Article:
The Lesson: One side effect of ownership is that it can create vertical silos with people only focusing on their areas of responsibility. That isn’t desirable as unique problems often take many brains and ideas to solve. To keep those silos from forming, Dave brought the whole team together to figure out the rear-end issue. The decision was made together to have the rear axle builder attend a race and ride in the truck along with another professional driver. Both deduced that the differential oil wasn’t warmed enough on the starting line, and Dave was “bump throttling” the truck through the whoops. After correcting for both, our rear axle was much happier. Ownership is essential, but don’t let silos form, as solving complex problems often takes a team approach.

Eight Management and Leadership Lessons from 8,000 Miles of Hard Racing

BLOWING BUBBLES IN BAJA

I had been behind the wheel racing in the Baja 1000 for 16 hours straight, and none of it had been easy. We had gone through some of the gnarliest silt beds ever, worked tirelessly to free ourselves after being stuck, bounced off a chase truck going backward on the course and ran out of fuel. I had already been up for another 16 hours before getting in the buggy just before midnight, but my co-driver was doing worse. He had co-drove the long section before me and was now suffering from exhaustion. Most of what he said was incoherent babble, and he was occasionally hallucinating. He was blowing bubbles and needed food, a nap and his juice box.

He was pulled from the car at the next pit stop, and I faced a hard choice: I could either quit or keep driving solo the roughly 200 miles to the finish. It would be dark soon, I was physically spent, still reeking of gasoline from a refueling attempt gone wrong, and I would have to drive very hard to finish under the 38-hour time limit. Knowing that not finishing would devastate the team, I put the transaxle into gear and headed out. The next few hours were mostly a blur, but I crossed the finish line with 12 minutes to spare, officially the second-to-last car to finish the Baja 1000 that year.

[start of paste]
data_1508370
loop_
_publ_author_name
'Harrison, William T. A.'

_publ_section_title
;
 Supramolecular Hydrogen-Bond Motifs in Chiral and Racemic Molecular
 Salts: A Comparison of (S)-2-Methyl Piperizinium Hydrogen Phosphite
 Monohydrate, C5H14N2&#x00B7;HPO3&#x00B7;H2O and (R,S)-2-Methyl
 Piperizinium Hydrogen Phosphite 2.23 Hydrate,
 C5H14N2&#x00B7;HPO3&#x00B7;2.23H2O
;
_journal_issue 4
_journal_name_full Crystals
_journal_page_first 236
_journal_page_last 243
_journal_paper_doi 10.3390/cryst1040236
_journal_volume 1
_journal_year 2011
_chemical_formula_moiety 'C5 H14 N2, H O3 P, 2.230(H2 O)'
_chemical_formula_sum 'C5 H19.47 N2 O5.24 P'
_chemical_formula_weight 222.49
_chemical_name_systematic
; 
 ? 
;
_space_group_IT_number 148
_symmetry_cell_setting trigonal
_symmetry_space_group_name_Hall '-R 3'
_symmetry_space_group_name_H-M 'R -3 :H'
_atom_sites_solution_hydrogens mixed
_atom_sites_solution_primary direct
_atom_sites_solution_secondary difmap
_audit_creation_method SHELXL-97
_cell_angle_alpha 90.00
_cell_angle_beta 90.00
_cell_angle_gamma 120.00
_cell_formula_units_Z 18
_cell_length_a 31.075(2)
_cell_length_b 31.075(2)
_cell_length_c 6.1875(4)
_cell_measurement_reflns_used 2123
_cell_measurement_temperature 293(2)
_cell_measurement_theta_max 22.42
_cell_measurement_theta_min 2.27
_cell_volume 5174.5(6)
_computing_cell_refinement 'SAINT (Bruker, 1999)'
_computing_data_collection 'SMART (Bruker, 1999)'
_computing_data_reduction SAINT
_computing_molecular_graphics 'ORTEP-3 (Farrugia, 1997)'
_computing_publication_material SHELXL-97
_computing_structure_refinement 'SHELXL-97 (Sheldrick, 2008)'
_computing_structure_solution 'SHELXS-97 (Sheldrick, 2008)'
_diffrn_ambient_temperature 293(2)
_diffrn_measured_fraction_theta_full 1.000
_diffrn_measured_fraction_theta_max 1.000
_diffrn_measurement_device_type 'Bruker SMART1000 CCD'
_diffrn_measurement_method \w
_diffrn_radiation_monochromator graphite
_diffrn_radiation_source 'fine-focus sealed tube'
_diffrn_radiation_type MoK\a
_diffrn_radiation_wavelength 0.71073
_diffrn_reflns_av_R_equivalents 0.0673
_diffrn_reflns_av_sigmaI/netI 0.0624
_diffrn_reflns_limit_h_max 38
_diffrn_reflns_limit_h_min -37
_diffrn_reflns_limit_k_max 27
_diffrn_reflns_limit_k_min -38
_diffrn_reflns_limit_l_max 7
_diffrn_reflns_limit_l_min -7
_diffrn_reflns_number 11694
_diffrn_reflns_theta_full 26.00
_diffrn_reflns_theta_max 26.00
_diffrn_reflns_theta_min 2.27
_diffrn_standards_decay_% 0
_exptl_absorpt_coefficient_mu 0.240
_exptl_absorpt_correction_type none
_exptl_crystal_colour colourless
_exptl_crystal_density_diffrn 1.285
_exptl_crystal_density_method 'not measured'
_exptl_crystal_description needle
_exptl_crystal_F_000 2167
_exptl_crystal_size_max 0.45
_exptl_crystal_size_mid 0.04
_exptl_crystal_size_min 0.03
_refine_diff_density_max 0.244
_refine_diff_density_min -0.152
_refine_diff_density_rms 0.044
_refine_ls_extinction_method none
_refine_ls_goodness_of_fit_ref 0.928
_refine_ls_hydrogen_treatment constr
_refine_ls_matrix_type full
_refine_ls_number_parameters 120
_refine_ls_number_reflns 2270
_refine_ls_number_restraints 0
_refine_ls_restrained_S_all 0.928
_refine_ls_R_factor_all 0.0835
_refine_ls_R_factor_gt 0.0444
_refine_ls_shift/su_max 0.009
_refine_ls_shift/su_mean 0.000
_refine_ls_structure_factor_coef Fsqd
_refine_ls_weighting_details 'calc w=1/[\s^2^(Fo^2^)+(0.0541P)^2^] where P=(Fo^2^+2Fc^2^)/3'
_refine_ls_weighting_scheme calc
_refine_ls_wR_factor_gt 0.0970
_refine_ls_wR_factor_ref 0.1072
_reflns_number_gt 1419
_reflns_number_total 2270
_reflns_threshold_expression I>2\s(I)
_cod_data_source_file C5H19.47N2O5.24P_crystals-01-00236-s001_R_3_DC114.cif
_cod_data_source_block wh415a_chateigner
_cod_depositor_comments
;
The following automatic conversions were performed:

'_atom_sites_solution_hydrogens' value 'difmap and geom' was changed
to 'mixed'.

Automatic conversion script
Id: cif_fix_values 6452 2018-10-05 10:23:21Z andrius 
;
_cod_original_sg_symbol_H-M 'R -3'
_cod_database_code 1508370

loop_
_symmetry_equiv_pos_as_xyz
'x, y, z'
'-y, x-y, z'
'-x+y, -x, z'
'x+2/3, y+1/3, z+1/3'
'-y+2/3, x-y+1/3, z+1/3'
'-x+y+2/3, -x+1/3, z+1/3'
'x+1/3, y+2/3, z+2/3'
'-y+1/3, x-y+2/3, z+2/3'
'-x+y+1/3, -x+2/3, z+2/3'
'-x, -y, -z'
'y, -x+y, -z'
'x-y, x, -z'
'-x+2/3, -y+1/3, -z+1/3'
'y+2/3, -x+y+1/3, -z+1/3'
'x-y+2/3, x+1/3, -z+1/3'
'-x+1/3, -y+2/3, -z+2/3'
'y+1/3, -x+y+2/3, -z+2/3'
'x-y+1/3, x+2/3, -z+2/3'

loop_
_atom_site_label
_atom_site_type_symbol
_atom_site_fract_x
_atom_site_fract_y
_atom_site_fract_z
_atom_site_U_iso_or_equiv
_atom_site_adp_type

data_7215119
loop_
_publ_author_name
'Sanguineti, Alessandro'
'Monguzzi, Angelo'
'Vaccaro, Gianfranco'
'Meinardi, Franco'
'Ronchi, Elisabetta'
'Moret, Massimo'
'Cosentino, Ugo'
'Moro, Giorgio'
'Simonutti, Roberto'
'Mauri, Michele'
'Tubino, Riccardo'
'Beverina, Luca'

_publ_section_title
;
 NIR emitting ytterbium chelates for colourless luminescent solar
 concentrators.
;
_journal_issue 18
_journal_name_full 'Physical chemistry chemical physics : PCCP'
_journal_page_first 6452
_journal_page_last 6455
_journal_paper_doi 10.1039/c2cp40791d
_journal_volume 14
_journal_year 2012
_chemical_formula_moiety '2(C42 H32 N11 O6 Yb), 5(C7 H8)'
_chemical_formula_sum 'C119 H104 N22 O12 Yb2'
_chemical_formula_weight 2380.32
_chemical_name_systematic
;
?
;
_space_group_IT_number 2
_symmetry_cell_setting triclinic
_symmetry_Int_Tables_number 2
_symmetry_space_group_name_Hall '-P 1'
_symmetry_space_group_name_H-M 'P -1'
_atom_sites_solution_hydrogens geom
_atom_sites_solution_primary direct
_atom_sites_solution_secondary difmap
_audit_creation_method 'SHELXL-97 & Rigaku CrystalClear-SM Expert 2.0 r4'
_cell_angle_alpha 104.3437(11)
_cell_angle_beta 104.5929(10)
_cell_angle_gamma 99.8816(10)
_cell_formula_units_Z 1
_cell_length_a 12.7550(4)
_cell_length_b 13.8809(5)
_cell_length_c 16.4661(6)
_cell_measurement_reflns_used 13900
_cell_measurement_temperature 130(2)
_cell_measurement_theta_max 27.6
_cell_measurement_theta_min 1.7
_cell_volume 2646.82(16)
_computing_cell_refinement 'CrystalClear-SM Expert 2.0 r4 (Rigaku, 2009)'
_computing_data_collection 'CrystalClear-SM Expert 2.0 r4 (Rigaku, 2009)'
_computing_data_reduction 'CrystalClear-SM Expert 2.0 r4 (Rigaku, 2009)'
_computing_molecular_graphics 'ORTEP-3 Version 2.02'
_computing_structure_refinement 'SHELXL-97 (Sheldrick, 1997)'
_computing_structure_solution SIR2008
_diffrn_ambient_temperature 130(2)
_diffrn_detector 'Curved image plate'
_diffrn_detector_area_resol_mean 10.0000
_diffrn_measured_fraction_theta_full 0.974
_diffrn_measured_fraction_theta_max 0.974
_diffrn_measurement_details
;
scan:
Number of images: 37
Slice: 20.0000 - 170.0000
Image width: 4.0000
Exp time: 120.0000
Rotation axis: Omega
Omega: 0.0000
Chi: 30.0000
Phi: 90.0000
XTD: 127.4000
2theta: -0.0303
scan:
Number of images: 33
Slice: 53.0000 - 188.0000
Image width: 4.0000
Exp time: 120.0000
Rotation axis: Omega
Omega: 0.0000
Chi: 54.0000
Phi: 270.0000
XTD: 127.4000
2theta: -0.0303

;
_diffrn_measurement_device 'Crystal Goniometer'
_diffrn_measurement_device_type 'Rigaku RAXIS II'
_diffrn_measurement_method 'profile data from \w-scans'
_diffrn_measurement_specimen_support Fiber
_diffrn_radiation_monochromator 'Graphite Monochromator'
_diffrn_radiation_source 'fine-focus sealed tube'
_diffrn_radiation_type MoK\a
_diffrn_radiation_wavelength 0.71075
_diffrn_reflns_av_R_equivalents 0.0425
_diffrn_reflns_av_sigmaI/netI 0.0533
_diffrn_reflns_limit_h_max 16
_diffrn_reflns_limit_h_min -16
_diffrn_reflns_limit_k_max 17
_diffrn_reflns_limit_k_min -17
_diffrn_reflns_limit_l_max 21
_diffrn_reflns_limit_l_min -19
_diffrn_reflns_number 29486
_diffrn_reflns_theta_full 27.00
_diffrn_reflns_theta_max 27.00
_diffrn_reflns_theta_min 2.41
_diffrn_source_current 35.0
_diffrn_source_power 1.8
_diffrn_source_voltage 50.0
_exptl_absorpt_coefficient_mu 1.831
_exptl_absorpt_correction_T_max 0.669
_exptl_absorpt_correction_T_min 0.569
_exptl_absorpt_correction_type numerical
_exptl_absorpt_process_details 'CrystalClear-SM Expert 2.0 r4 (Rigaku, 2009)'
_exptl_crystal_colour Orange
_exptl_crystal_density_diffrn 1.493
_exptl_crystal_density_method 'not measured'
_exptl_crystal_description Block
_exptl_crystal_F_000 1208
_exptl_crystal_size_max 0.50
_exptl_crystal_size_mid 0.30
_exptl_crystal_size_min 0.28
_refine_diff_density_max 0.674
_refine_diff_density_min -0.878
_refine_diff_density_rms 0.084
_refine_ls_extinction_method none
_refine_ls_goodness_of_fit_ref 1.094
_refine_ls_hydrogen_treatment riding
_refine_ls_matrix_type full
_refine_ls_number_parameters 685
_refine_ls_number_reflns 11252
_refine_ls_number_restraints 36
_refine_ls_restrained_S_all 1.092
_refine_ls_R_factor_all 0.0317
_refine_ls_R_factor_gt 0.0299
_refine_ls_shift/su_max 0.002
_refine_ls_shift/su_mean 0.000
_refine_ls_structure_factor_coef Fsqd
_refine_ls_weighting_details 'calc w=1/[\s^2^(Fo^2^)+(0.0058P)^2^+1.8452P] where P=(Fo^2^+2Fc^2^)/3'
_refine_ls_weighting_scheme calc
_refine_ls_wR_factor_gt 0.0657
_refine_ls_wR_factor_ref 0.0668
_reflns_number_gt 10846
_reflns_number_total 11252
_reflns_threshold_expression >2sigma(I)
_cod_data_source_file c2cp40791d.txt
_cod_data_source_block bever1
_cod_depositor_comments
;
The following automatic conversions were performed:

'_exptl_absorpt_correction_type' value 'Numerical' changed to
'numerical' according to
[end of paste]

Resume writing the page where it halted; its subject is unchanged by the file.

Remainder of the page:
The Lesson: People talk about adversity in this era of excessive pampering like it is a bad thing, but it is not. I would never have known I was capable of driving hard for over 20 hours and functioning without sleep for 36 hours if I didn’t push myself hard that very long day. And you will never know what you or your employees are capable of if you don’t occasionally push them. The Harvard Business Review’s exploration of how adversity can positively impact your business is an excellent read.

ANY IDIOT CAN GO FAST (FOR A WHILE)

Most people think winning the Baja 1000 is about mashing the throttle for as long as possible. That is not the case, as rapidly traversing hundreds of miles of harsh terrain involves careful resource management. And the vehicle you are racing in is your most critical resource. Knowing the fastest pace you can run without destroying it is critical to be the first to the checkered flag. That might seem complicated, but it is easy to tell when you are overdriving a racecar. If you constantly bottom out its suspension enough to rattle your teeth and bang every shift off the rev limiter, something will eventually break. And being the first to mile 200 doesn’t matter one iota in a 1,000-mile race.